I stumbled across a podcast over the weekend featuring T Bone Burnett on NPR discussing the 10th anniversary of the "O Brother, Where Art Thou?" soundtrack.
He discussed the phenomenal success of the record and its impact on music fans as a gateway record. "O Brother" introduced a lot of people to old-time musicians and songs in ways that are still resonating today.
It got me thinking about other gateway soundtracks. The first in my lifetime was "American Graffiti." When George Lucas released the movie in 1973, the doo-wop bands of the '50s became cool again, and kids everywhere started wearing penny loafers and rolling their jeans up.
"Happy Days" became a hit on TV, and Sha Na Na became big stars. It also helped create the idea for me that most, if not all, music has a pedigree or beginning place.
"Saturday Night Fever" came out in 1977, and it served to both make and break disco. It was simply too popular, and the backlash was almost as big. It did not, however, make me want to dig a little deeper into other disco acts.
That is exactly what "The Blues Brothers" soundtrack did for me and a lot of other people. While the humor of John Belushi and Dan Aykroyd was the original attraction, "discovering" John Lee Hooker, Solomon Burke, Donald "Duck" Dunn and Steve Cropper was the bonus. Seeing Ray Charles and Cab Calloway a new way was also cool.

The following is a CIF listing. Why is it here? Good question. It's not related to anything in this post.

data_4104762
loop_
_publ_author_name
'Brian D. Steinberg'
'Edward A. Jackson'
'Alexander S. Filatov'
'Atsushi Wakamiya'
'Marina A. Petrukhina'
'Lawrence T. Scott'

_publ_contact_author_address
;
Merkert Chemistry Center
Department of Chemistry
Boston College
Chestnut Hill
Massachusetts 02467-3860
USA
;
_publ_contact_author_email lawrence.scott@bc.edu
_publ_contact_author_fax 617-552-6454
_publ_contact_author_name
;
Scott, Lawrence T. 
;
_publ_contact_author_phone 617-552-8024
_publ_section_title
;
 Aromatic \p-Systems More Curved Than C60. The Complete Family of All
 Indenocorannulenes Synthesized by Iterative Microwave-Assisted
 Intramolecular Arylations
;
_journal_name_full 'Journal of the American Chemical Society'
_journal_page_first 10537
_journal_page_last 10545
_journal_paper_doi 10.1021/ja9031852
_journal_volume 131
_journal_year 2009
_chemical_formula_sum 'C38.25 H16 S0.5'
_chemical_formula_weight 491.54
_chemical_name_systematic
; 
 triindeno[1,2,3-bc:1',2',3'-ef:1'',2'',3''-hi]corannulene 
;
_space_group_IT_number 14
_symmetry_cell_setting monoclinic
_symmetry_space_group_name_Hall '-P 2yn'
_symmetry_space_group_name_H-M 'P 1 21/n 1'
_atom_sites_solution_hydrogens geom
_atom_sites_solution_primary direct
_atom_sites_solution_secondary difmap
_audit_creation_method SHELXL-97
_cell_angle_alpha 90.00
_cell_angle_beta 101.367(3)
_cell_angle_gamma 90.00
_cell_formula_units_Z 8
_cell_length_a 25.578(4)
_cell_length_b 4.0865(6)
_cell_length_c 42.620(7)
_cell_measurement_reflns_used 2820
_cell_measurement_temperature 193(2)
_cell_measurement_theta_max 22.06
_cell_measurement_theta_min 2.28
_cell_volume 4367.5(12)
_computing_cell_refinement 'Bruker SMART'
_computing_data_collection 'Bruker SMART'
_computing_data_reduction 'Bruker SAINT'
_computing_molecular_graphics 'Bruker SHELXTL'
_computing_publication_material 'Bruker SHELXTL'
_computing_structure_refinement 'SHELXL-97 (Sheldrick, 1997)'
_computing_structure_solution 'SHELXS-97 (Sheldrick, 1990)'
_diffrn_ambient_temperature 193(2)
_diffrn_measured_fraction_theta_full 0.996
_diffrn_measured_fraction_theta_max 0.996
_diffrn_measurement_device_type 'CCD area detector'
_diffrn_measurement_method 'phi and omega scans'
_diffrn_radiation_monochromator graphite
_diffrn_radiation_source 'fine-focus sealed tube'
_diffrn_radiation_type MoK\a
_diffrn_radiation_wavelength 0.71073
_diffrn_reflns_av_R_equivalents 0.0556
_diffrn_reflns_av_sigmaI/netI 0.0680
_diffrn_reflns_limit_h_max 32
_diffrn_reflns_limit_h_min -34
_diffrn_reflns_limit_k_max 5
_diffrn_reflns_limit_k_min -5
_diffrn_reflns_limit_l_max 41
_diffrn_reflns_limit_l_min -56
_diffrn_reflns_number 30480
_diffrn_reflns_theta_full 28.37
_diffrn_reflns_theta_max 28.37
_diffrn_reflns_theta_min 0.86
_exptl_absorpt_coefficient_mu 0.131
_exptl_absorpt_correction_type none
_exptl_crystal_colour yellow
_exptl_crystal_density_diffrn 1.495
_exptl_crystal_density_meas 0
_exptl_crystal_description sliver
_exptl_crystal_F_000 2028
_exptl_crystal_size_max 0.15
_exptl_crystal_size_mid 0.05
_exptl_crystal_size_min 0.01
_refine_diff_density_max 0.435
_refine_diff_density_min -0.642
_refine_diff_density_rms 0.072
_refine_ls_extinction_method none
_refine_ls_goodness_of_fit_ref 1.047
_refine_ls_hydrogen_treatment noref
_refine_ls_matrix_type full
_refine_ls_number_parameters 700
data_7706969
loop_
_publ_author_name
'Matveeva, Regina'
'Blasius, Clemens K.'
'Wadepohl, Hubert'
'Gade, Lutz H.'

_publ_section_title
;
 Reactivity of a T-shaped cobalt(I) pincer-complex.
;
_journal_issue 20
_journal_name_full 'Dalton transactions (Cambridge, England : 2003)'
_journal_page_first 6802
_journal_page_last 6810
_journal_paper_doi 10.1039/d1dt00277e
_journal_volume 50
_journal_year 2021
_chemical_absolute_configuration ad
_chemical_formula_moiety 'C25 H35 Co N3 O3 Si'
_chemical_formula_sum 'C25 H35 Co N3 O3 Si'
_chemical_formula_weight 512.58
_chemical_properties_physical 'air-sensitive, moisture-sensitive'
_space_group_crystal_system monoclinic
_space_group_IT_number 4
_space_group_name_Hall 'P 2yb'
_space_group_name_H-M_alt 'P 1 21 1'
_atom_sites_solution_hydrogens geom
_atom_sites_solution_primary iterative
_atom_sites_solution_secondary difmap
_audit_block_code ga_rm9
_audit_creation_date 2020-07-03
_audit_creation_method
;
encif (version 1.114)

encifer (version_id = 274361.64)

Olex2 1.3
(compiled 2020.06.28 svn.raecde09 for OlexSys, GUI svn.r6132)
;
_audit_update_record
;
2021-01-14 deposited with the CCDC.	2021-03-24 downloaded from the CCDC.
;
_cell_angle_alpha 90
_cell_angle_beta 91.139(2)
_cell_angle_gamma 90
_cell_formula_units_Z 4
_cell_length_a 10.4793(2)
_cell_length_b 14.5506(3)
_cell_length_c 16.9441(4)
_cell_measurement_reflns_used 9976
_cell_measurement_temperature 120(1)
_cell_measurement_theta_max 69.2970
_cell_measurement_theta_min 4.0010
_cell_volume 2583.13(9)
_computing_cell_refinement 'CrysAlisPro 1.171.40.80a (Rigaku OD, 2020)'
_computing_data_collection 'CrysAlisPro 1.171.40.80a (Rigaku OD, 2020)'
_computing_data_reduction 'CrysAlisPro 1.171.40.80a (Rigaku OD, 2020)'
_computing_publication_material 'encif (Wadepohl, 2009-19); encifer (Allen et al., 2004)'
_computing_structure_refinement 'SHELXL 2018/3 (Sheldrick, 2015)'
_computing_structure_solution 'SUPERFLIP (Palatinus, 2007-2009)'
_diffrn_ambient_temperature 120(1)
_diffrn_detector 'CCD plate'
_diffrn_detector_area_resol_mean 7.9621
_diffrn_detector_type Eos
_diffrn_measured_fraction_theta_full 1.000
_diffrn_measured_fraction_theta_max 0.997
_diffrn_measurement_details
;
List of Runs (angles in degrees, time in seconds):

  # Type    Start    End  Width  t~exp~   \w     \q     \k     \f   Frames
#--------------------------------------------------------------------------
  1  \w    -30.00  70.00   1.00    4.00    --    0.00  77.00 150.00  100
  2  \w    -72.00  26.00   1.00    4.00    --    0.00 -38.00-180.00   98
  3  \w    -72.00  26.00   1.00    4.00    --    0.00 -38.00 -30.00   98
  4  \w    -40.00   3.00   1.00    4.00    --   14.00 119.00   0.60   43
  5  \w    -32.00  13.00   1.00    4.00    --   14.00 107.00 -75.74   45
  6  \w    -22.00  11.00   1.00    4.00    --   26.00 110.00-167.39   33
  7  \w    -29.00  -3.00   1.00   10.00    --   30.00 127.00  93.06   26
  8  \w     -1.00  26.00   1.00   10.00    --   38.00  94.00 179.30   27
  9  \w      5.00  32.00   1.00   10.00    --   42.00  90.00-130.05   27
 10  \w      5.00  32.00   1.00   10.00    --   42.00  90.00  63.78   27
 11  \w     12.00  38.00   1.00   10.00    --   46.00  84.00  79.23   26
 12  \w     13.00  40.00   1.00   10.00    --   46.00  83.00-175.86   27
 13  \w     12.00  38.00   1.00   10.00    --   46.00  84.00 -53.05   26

The introduction triggered a backward dig into blues music that eventually led to Robert Johnson. For me, going backward was the way to go. I would not have appreciated Johnson if I'd heard him first.
"The Big Chill" did the same for R&B and soul singers. And it would indirectly save the California raisin industry.
Contact Barry Courter at bcourter@timesfree press.com or 423-757-6354.